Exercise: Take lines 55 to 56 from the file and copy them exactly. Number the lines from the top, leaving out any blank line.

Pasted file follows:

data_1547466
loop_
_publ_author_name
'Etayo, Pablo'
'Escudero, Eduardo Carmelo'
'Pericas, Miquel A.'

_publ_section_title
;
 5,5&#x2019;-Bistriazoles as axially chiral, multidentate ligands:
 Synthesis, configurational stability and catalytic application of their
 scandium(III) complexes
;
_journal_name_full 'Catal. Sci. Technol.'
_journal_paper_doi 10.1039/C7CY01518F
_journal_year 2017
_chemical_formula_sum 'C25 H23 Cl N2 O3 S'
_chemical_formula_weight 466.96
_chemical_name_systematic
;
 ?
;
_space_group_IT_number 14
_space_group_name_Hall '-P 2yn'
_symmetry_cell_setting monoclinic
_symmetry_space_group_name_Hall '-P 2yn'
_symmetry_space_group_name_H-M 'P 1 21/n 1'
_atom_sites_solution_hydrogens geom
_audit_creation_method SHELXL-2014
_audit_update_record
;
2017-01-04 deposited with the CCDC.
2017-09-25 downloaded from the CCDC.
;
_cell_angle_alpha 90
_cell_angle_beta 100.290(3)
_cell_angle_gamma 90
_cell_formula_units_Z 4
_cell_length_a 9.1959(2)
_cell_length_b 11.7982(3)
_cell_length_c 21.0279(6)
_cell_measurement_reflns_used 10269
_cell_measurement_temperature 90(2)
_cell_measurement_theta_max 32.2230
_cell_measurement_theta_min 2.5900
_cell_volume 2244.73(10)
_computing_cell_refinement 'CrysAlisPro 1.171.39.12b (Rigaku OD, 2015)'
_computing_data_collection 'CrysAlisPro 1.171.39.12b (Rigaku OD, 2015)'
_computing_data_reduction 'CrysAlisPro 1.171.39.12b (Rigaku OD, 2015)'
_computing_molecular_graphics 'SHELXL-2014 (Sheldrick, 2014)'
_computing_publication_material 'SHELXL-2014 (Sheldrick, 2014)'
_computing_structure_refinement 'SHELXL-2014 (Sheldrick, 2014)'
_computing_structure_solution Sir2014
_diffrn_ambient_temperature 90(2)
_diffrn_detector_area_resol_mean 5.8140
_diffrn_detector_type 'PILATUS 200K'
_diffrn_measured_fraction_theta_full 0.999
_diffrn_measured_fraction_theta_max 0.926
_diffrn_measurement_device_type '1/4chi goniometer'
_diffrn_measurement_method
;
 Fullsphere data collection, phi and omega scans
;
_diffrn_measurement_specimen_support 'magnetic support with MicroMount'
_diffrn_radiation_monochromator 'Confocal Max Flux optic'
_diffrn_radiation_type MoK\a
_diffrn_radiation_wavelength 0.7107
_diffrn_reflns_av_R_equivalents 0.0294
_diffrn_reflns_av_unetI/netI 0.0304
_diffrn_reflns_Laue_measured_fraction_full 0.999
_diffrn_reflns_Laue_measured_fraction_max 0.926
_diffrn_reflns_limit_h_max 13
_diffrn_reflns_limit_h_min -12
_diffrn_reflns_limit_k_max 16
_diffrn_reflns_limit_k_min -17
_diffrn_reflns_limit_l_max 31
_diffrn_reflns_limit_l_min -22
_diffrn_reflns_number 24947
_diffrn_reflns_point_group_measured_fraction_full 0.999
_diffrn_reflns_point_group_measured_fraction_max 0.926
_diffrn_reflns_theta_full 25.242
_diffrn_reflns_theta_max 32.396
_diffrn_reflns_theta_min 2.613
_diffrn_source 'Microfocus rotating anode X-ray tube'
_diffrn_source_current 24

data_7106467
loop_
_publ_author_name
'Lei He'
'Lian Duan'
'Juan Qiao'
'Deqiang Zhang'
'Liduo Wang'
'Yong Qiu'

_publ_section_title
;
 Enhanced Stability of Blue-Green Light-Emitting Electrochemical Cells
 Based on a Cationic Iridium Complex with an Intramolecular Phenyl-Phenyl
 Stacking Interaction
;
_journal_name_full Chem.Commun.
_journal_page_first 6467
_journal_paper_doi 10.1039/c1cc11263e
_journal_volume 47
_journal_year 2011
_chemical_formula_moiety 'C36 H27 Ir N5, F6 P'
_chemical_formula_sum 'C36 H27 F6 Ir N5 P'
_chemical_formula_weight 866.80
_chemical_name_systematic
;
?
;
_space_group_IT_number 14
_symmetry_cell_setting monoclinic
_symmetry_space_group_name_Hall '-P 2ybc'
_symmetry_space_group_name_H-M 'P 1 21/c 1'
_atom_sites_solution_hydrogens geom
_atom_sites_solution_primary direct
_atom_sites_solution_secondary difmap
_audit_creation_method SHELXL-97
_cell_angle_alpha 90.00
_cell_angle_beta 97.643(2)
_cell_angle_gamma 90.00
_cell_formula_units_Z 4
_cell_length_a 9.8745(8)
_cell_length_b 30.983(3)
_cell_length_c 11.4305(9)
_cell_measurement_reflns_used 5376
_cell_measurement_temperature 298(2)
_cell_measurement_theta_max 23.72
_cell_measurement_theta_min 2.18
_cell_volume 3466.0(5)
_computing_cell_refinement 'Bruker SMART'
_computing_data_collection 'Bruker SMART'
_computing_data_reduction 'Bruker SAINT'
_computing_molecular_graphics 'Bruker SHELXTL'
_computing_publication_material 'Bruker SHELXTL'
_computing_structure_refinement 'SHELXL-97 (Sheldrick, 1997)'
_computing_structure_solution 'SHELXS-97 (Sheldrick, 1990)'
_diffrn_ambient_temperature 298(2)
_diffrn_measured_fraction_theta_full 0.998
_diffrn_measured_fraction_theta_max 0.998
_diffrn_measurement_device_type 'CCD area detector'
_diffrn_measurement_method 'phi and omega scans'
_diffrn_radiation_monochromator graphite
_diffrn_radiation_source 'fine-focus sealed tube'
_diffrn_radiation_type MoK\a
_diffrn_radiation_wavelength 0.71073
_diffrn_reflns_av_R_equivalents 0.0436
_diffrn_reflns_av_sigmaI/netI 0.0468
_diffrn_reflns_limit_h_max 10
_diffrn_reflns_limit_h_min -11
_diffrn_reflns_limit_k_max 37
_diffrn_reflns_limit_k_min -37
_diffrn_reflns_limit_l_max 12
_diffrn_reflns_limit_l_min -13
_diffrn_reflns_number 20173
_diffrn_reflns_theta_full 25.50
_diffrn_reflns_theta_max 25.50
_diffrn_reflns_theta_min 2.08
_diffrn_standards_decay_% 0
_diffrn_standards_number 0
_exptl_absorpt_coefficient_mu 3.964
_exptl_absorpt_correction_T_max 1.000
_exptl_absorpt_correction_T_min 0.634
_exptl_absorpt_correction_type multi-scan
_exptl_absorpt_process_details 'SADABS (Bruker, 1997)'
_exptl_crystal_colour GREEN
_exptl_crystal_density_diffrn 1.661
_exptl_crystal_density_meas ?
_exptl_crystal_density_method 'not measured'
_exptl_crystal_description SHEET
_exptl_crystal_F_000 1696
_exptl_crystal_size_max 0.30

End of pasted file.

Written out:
_diffrn_detector_type 'PILATUS 200K'
_diffrn_measured_fraction_theta_full 0.999